Autobiographical writing can also be something of a trap. How important is it for you as an author to emancipate yourself from your memories, but also from your place of origin?
Changing things up is a good idea: After the “Soldier”, I wrote “Before the Feast”, which contained no autobiographical material, and then novellas, a mixed bag. And now, again, something about myself. In the end I realized that there were still stories I wanted to tell. The next project is now taking me far away from myself: It’s all imagination, a game, there’s zero “me”.
Writer Maxim Biller sneered that in “Before the Feast”, a “new German” writes about “quintessential Germans”. Is this type of criticism hurtful?
I wasn’t hurt, but I was surprised. Maxim Biller really ought to know better. He ought to know that a place of origin is not an aesthetic feature and that you don’t have to write exclusively about a place or in a certain manner just because you were born there. Denying writers the right to focus on other topics than those that provide their identity is a bit lame.
You are usually introduced as a “Bosnian-German writer”. Is that how you view yourself?
According to my passport and my language, it should be “German writer”. “German” would then already contain the various places of origin.
Do these attributions bother you?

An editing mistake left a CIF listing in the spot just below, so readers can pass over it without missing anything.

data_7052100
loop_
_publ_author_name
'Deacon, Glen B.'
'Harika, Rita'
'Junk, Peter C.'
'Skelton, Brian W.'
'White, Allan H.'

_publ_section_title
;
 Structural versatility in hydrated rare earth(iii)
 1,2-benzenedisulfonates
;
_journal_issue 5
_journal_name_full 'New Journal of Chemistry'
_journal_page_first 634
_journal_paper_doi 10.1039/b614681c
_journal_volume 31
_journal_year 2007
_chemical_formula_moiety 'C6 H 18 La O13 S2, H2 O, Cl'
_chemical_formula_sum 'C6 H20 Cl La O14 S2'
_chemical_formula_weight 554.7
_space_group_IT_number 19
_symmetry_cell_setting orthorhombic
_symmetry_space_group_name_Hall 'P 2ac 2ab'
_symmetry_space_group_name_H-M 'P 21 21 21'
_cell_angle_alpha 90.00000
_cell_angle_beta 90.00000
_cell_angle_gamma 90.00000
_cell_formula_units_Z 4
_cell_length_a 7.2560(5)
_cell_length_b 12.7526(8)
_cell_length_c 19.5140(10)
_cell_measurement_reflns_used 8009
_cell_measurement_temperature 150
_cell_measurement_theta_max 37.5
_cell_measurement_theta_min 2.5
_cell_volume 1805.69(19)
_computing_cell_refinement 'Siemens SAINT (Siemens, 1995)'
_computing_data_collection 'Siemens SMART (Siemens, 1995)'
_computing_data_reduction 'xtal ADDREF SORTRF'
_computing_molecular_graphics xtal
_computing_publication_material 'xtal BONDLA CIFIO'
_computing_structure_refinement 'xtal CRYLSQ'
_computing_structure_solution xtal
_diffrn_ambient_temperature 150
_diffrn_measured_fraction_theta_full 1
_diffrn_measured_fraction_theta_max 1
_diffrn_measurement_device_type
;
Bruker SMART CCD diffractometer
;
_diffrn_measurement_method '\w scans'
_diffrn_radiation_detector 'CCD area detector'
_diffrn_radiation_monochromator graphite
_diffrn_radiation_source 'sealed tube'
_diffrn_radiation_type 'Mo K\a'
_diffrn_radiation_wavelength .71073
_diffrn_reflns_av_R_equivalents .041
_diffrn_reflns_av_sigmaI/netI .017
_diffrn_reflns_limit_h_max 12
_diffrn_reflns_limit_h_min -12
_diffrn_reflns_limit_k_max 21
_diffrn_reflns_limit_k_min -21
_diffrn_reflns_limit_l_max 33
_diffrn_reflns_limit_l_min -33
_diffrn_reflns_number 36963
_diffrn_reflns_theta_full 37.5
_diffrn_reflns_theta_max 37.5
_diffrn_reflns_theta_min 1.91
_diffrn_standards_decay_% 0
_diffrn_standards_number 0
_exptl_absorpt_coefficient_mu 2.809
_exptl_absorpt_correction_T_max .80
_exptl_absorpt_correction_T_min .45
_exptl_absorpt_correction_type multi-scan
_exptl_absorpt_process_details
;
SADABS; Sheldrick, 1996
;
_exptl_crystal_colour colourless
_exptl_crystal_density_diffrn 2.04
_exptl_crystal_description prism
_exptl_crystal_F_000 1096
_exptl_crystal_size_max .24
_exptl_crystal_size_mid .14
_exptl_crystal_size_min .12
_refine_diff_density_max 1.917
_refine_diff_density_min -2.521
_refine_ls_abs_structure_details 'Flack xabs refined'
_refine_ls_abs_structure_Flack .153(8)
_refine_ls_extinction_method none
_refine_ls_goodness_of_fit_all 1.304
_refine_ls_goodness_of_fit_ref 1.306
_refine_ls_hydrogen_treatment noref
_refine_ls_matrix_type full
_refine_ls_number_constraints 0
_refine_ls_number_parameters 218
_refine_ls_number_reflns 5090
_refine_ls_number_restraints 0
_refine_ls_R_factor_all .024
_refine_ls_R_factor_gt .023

Only when the place of my birth is used as an argument for something. For instance: His style is so expansive because he’s from the Balkans. Or: He plays with language because he didn’t learn German until he was 14. It’s like saying books written by bald men are really always about hair. Suddenly, it’s no longer about the work but only about who wrote it. This devalues the work – the research, the thought that goes into form and language.
During your first months in Heidelberg, your German teacher distributed newspaper articles about the xenophobix riots in Rostock-Lichtenhagen. In “Origin”, the narrator assembles a list of words: “process”, “riot”, “explosive device”, “choke"…
I talk about this experience because it affected me emotionally. And of course we need to talk about language acquisition and its meaning in this mobile society. For newcomers, language is first and foremost a pragmatic key to being accepted in Germany. And to accepting Germany.